Why it makes sense to really go for green hydrogen
The climate emergency that the planet is experiencing makes solutions such as hydrogen produced with renewable electricity increasingly seen as a solution that comes to save sectors with particularly complex emissions, such as heavy industry and aviation. As a result, emission-free gas has become one of the big energy policy issues in an increasing number of countries.
But producing a very energy-rich gas like hydrogen requires huge amounts of electricity, which makes it more expensive than conventional fuels. This is why decisive government action is needed to launch an international hydrogen economy. Still, despite the high hopes of many, experts warn that hydrogen is not a panacea in the fight against climate change. It is clear that large-scale renewable hydrogen will be needed if the economy is to be properly decarbonized, although there is no consensus on where it should be used and whether it would be appropriate to include blue hydrogen made with carbon capture and storage.
Most of today’s greenhouse gas emissions can be avoided by increasing efficiency and directly replacing fossil fuels with clean electricity, but there is no technology on the horizon to power aircraft and large ships with batteries, because they are too heavy. Something similar is happening in industrial sectors such as chemicals or steelmaking, where completely new production methods are required because current ones cause unavoidable CO2 emissions. In these cases, green hydrogen made in electrolyzers has become the main candidate for achieving carbon neutrality.
Reasons to bet on green hydrogen
- It is not polluting
Green hydrogen is produced from renewable energy sources, which makes it totally clean and sustainable. Thanks to electrolysis, it does not emit carbon dioxide when using electric current to separate hydrogen from oxygen in water.
- It is stored and transported
Unlike what happens with other energy resources, it can be stored for a long time and can also be transported.
When energy supply and demand do not match, surplus wind or photovoltaic energy could be harnessed to transform it into green hydrogen and then store it to convert it back into electricity when there is no sun or wind. Likewise, if a photovoltaic plant could not discharge to the grid, electricity could be conducted to the electrolyzer, transformed into green hydrogen and stored. Furthermore, compressed hydrogen tanks can store energy for long periods of time preventing the loss of surplus energy produced by renewable sources.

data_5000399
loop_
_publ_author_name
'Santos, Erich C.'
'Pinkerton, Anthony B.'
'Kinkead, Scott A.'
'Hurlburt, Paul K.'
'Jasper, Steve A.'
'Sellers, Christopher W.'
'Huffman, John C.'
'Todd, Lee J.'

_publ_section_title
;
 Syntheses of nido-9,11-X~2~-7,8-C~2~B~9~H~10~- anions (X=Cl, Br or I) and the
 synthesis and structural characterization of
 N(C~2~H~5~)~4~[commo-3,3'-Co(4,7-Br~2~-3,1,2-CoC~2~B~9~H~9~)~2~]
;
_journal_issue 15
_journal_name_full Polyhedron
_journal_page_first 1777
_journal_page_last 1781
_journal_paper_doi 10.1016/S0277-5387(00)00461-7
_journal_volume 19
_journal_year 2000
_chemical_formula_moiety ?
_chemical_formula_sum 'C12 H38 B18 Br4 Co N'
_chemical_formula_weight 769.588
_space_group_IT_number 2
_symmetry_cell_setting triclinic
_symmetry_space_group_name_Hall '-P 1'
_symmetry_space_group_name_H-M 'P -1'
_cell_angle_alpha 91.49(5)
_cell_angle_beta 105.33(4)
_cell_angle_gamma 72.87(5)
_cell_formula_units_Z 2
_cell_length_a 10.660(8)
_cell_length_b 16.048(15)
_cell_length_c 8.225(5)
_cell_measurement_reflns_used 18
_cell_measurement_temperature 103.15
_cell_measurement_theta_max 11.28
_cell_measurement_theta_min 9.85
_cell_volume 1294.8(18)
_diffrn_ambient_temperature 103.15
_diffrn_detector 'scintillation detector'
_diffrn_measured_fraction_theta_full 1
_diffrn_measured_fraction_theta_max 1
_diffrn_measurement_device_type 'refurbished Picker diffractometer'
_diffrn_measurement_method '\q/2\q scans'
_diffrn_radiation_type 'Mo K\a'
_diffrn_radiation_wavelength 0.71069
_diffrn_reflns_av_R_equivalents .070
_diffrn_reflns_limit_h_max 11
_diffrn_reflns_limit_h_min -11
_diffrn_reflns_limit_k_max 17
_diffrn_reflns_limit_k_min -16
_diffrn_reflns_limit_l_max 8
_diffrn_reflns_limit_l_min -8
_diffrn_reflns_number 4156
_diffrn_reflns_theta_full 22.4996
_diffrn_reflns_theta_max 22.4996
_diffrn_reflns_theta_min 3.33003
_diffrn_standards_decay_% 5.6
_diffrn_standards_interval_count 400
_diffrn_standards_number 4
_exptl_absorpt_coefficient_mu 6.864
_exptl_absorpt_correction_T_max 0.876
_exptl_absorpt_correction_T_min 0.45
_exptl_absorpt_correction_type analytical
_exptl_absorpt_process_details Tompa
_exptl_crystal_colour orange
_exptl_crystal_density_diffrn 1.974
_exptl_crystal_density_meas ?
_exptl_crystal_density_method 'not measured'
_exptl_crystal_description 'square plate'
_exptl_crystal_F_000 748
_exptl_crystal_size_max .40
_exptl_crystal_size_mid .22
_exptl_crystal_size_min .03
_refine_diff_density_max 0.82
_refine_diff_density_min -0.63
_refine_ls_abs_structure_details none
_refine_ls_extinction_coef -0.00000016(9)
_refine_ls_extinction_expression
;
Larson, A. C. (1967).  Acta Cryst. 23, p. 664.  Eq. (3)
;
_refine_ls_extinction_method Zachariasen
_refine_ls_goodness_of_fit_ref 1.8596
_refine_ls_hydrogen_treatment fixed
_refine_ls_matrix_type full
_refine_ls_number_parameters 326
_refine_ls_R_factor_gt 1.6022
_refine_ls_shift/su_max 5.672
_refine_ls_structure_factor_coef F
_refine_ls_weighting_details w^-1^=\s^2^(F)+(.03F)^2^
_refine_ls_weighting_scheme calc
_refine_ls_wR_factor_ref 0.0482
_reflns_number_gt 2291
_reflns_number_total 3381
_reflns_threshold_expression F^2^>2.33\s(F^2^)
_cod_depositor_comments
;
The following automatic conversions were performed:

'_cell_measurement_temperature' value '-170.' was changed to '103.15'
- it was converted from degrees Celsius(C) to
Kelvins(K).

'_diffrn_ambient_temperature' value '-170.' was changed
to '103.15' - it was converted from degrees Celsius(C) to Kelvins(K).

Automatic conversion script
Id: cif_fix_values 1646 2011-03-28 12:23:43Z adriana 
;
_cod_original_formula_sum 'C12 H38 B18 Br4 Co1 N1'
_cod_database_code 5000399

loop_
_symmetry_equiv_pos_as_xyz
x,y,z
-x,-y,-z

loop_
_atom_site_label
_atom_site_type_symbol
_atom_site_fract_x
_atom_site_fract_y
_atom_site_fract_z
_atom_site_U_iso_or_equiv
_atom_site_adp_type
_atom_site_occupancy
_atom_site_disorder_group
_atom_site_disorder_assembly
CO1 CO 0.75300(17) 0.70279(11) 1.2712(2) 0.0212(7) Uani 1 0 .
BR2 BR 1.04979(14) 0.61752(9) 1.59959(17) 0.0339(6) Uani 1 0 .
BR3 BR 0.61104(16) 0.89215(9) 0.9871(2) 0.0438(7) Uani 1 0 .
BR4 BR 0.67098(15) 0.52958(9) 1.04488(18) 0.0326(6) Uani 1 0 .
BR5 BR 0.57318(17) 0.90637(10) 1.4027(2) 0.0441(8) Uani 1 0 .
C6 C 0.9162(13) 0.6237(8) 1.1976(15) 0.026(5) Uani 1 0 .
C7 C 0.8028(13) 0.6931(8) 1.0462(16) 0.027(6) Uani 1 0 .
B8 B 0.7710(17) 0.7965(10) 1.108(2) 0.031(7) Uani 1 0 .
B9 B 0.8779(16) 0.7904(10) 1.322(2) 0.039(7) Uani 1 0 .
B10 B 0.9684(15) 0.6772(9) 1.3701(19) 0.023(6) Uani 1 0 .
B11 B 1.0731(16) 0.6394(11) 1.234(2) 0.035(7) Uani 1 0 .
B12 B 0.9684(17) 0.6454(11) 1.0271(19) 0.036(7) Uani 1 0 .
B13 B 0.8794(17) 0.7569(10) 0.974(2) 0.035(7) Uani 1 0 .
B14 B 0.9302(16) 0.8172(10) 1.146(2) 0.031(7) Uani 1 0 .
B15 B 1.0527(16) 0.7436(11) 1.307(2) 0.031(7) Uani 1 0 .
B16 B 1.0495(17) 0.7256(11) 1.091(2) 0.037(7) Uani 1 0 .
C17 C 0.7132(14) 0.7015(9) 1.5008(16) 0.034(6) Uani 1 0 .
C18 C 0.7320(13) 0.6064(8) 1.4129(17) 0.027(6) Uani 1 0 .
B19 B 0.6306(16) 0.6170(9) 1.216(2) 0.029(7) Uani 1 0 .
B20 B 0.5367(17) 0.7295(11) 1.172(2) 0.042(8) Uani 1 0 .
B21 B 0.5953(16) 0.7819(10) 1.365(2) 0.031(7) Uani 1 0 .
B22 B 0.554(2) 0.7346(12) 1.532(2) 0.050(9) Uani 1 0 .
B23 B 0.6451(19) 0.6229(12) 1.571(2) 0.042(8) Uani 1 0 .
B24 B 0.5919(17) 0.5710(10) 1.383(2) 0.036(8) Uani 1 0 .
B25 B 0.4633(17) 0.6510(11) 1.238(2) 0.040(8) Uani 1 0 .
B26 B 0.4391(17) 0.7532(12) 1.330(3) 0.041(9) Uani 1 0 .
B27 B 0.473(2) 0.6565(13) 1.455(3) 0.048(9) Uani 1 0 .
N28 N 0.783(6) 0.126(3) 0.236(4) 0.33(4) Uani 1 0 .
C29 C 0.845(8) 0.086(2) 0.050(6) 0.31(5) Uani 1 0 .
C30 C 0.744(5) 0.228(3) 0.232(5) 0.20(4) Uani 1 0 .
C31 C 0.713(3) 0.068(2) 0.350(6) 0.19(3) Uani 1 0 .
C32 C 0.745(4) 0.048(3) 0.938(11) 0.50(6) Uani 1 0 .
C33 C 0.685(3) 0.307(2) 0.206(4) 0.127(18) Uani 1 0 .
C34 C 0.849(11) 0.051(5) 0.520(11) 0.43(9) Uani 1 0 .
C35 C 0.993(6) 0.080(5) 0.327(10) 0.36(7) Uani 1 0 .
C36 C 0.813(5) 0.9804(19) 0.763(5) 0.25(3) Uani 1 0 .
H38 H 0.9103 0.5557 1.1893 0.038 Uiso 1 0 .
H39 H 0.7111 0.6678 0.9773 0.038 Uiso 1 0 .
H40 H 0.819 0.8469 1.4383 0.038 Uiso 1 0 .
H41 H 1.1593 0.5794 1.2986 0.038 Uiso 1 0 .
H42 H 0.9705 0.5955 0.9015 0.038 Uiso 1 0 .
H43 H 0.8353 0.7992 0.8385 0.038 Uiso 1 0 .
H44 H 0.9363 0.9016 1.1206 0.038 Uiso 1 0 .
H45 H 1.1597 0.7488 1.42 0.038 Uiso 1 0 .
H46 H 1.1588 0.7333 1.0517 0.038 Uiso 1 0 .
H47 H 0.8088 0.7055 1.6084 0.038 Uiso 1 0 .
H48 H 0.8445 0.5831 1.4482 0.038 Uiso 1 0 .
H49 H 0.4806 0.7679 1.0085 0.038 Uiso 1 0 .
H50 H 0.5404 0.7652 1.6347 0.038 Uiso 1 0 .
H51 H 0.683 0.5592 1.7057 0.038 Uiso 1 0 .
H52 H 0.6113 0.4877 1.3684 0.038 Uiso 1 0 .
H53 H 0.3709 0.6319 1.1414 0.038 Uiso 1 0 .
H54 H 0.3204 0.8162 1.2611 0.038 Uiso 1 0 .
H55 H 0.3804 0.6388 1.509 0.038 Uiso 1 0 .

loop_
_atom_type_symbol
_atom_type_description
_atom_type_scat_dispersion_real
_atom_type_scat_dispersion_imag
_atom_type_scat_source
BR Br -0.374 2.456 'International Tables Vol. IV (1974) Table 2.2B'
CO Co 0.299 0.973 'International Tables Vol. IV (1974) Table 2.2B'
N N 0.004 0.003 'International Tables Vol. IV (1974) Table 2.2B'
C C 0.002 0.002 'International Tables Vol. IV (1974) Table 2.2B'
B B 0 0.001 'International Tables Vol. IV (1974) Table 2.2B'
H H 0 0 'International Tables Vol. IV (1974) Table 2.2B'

- They serve natural gas networks
Current gas infrastructures can be reused to drive green hydrogen through them. In fact, in some European countries a percentage of hydrogen is being injected into natural gas networks so that the consumption of natural gas in homes and companies is not so high.
- Decarbonizes transportation
The future of transport decarbonisation is fundamentally through the use of hydrogen and fuel cells. When hydrogen is used, only water vapor is produced instead of the greenhouse gases that fossil fuels emit.
- A less polluting industry
The hydrogen used in industries such as steel or petrochemicals is the so-called brown hydrogen, which is known this way because during its production carbon dioxide is emitted. Something that would not happen with the use of technology to produce green hydrogen.
- Hydrogen technologies
We must not be left alone in the possibility of creating green hydrogen, but we must also seize the opportunity to develop the technologies that are needed to produce green hydrogen. That would allow countries and their industries not to depend on energy beyond their borders.